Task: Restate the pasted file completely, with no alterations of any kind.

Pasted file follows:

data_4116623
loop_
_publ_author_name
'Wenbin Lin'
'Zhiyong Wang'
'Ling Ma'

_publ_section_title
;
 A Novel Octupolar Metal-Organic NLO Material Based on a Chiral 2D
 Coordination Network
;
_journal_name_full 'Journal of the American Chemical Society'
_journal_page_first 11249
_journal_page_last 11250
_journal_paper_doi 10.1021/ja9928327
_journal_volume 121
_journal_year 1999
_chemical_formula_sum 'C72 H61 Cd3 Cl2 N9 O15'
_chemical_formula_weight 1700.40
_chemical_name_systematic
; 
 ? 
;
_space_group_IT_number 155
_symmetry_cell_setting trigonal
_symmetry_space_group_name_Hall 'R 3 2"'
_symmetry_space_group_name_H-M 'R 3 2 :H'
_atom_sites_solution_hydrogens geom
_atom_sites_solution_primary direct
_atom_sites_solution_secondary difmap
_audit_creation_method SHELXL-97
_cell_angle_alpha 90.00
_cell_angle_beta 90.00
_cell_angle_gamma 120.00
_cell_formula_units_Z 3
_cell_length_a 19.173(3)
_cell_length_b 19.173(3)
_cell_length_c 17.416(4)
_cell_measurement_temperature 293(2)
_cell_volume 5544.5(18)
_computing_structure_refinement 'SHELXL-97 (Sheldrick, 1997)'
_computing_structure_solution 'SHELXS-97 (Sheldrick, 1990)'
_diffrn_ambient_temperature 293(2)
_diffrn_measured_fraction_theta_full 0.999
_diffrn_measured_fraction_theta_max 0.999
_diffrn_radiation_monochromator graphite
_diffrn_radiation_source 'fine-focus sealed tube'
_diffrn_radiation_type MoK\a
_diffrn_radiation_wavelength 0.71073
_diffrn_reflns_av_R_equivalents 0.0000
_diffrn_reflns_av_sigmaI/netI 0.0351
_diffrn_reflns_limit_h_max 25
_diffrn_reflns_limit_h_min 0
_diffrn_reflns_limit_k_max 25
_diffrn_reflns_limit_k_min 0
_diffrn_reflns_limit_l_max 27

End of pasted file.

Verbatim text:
data_4116623
loop_
_publ_author_name
'Wenbin Lin'
'Zhiyong Wang'
'Ling Ma'

_publ_section_title
;
 A Novel Octupolar Metal-Organic NLO Material Based on a Chiral 2D
 Coordination Network
;
_journal_name_full 'Journal of the American Chemical Society'
_journal_page_first 11249
_journal_page_last 11250
_journal_paper_doi 10.1021/ja9928327
_journal_volume 121
_journal_year 1999
_chemical_formula_sum 'C72 H61 Cd3 Cl2 N9 O15'
_chemical_formula_weight 1700.40
_chemical_name_systematic
; 
 ? 
;
_space_group_IT_number 155
_symmetry_cell_setting trigonal
_symmetry_space_group_name_Hall 'R 3 2"'
_symmetry_space_group_name_H-M 'R 3 2 :H'
_atom_sites_solution_hydrogens geom
_atom_sites_solution_primary direct
_atom_sites_solution_secondary difmap
_audit_creation_method SHELXL-97
_cell_angle_alpha 90.00
_cell_angle_beta 90.00
_cell_angle_gamma 120.00
_cell_formula_units_Z 3
_cell_length_a 19.173(3)
_cell_length_b 19.173(3)
_cell_length_c 17.416(4)
_cell_measurement_temperature 293(2)
_cell_volume 5544.5(18)
_computing_structure_refinement 'SHELXL-97 (Sheldrick, 1997)'
_computing_structure_solution 'SHELXS-97 (Sheldrick, 1990)'
_diffrn_ambient_temperature 293(2)
_diffrn_measured_fraction_theta_full 0.999
_diffrn_measured_fraction_theta_max 0.999
_diffrn_radiation_monochromator graphite
_diffrn_radiation_source 'fine-focus sealed tube'
_diffrn_radiation_type MoK\a
_diffrn_radiation_wavelength 0.71073
_diffrn_reflns_av_R_equivalents 0.0000
_diffrn_reflns_av_sigmaI/netI 0.0351
_diffrn_reflns_limit_h_max 25
_diffrn_reflns_limit_h_min 0
_diffrn_reflns_limit_k_max 25
_diffrn_reflns_limit_k_min 0
_diffrn_reflns_limit_l_max 27